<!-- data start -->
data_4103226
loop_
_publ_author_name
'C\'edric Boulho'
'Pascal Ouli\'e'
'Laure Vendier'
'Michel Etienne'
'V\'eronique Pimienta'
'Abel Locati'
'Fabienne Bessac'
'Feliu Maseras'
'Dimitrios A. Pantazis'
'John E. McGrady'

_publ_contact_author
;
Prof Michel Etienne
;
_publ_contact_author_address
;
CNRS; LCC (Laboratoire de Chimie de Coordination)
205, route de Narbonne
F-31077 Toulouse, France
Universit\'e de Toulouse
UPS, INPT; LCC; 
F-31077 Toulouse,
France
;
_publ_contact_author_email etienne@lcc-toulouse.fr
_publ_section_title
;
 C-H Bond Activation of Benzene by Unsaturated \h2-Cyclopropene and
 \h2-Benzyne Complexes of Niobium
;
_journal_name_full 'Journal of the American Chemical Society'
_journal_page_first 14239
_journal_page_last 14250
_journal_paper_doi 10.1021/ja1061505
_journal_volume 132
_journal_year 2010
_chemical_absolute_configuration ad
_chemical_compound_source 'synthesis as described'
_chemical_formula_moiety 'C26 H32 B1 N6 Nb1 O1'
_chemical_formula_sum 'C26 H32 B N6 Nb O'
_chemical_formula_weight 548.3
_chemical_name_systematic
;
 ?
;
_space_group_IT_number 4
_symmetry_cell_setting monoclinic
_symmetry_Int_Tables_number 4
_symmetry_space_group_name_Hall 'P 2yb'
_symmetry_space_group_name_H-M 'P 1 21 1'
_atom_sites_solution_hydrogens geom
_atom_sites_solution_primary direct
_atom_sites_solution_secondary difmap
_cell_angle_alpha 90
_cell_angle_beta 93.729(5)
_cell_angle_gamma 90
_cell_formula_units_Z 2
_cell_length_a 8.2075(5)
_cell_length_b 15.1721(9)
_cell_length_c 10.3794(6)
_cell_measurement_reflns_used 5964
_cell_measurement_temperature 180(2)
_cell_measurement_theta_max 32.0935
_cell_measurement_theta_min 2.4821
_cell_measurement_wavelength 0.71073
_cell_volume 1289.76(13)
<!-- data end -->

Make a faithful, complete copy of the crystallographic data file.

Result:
data_4103226
loop_
_publ_author_name
'C\'edric Boulho'
'Pascal Ouli\'e'
'Laure Vendier'
'Michel Etienne'
'V\'eronique Pimienta'
'Abel Locati'
'Fabienne Bessac'
'Feliu Maseras'
'Dimitrios A. Pantazis'
'John E. McGrady'

_publ_contact_author
;
Prof Michel Etienne
;
_publ_contact_author_address
;
CNRS; LCC (Laboratoire de Chimie de Coordination)
205, route de Narbonne
F-31077 Toulouse, France
Universit\'e de Toulouse
UPS, INPT; LCC; 
F-31077 Toulouse,
France
;
_publ_contact_author_email etienne@lcc-toulouse.fr
_publ_section_title
;
 C-H Bond Activation of Benzene by Unsaturated \h2-Cyclopropene and
 \h2-Benzyne Complexes of Niobium
;
_journal_name_full 'Journal of the American Chemical Society'
_journal_page_first 14239
_journal_page_last 14250
_journal_paper_doi 10.1021/ja1061505
_journal_volume 132
_journal_year 2010
_chemical_absolute_configuration ad
_chemical_compound_source 'synthesis as described'
_chemical_formula_moiety 'C26 H32 B1 N6 Nb1 O1'
_chemical_formula_sum 'C26 H32 B N6 Nb O'
_chemical_formula_weight 548.3
_chemical_name_systematic
;
 ?
;
_space_group_IT_number 4
_symmetry_cell_setting monoclinic
_symmetry_Int_Tables_number 4
_symmetry_space_group_name_Hall 'P 2yb'
_symmetry_space_group_name_H-M 'P 1 21 1'
_atom_sites_solution_hydrogens geom
_atom_sites_solution_primary direct
_atom_sites_solution_secondary difmap
_cell_angle_alpha 90
_cell_angle_beta 93.729(5)
_cell_angle_gamma 90
_cell_formula_units_Z 2
_cell_length_a 8.2075(5)
_cell_length_b 15.1721(9)
_cell_length_c 10.3794(6)
_cell_measurement_reflns_used 5964
_cell_measurement_temperature 180(2)
_cell_measurement_theta_max 32.0935
_cell_measurement_theta_min 2.4821
_cell_measurement_wavelength 0.71073
_cell_volume 1289.76(13)